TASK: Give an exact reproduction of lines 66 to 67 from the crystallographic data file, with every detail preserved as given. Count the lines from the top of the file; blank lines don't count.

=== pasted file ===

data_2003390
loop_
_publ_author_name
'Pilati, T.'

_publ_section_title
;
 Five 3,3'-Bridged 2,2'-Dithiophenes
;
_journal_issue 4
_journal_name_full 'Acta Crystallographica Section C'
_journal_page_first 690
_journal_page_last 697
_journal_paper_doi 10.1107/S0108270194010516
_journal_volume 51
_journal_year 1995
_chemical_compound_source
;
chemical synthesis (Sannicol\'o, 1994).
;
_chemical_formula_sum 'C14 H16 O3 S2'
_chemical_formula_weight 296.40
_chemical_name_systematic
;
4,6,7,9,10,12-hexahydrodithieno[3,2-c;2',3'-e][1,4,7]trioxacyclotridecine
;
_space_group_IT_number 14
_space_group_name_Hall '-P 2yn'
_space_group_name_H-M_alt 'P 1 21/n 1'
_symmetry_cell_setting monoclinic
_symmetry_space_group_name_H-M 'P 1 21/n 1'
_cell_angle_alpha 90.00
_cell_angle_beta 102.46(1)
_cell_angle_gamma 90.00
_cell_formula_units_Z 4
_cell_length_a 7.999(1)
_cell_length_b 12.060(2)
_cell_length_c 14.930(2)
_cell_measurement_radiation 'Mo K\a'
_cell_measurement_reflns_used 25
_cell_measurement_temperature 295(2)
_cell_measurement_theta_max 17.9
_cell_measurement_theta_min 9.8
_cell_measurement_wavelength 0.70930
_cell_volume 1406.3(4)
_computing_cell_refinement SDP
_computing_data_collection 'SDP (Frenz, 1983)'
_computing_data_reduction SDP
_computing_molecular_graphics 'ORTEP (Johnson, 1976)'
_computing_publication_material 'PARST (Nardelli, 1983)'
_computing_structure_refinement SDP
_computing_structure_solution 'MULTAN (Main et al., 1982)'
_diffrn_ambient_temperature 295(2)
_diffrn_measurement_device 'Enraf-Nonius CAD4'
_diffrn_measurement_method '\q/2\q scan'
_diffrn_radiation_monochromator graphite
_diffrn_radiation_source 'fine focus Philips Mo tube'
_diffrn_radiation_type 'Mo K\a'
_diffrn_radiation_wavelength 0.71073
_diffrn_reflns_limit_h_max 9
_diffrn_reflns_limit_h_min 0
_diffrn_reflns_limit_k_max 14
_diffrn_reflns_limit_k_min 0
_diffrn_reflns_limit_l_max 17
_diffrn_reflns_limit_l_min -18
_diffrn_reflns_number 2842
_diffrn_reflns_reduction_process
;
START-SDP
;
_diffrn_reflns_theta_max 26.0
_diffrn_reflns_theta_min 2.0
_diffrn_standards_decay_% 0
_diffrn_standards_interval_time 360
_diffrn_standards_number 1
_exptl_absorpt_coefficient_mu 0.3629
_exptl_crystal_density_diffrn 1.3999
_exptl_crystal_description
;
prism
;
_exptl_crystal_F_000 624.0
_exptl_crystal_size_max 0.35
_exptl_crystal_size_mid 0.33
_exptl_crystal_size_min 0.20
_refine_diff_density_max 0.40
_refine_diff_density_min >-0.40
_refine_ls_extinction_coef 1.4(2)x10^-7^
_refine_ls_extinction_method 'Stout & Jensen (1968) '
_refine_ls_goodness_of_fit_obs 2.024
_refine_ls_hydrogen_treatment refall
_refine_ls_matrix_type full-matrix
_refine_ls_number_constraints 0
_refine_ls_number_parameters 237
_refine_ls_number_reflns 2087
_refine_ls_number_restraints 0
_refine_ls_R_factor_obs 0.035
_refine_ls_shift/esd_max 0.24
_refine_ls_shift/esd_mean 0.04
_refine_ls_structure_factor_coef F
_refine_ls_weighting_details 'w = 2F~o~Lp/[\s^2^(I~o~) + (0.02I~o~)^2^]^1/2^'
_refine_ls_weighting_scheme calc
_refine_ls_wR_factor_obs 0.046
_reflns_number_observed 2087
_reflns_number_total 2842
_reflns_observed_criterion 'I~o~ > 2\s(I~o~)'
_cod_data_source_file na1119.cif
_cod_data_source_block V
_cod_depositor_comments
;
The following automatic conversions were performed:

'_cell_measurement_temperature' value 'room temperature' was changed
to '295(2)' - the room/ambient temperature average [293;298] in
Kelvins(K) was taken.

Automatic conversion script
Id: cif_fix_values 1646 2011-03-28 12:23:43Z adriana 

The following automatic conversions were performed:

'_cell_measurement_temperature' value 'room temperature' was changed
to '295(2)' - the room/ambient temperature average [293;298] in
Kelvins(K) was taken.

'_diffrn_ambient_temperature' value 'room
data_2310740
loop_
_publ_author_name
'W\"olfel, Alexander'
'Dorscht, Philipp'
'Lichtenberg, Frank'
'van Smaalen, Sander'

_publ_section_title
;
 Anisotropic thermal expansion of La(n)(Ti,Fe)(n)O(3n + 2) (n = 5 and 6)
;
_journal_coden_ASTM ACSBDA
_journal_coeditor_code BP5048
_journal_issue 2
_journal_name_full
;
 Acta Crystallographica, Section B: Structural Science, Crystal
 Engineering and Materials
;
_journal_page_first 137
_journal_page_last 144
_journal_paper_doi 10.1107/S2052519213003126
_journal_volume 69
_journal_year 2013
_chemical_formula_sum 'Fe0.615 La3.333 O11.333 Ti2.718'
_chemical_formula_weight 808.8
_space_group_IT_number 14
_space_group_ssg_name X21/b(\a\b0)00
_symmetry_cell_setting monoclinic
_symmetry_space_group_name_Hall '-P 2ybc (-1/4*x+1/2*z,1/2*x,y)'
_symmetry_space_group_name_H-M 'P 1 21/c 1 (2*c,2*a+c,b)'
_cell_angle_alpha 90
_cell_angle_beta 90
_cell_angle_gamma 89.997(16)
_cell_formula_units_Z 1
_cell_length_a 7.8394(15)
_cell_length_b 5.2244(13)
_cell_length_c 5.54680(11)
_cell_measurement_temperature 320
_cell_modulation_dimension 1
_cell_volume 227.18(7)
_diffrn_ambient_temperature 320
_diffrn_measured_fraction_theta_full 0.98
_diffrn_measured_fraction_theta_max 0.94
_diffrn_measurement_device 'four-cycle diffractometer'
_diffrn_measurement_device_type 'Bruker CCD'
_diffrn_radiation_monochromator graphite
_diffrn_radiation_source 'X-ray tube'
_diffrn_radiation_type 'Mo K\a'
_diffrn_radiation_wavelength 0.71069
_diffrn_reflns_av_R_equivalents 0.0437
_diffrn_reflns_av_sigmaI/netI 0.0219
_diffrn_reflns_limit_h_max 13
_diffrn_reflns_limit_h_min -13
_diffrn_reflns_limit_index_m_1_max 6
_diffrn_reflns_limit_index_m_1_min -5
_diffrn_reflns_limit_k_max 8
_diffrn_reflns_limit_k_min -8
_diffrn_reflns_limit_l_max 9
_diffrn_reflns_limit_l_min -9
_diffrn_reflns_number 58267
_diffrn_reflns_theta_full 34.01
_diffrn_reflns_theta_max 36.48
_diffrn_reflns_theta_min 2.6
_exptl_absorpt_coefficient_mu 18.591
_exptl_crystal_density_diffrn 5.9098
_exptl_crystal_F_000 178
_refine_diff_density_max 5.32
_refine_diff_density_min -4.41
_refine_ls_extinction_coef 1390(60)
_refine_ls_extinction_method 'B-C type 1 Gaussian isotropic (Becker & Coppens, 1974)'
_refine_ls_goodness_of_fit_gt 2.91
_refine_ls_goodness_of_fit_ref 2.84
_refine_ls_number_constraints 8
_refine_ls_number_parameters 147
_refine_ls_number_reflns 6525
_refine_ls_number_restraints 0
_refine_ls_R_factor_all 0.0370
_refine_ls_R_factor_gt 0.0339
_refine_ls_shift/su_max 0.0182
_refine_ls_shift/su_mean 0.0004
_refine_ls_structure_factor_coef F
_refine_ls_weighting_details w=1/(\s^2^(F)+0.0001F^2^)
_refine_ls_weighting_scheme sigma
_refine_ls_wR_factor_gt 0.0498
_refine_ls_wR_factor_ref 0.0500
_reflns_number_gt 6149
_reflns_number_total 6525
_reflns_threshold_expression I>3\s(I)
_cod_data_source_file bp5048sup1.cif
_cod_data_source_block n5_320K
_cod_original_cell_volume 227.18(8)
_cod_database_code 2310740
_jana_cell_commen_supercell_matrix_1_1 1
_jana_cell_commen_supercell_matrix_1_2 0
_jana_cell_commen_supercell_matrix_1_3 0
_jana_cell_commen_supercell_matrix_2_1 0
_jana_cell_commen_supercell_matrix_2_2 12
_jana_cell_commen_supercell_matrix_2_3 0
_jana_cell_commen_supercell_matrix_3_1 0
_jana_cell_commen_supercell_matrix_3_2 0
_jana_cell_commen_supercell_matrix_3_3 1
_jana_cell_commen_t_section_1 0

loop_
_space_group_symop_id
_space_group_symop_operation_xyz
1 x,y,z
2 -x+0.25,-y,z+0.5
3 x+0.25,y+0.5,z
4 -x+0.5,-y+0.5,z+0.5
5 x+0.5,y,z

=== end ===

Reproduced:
_diffrn_reflns_reduction_process
;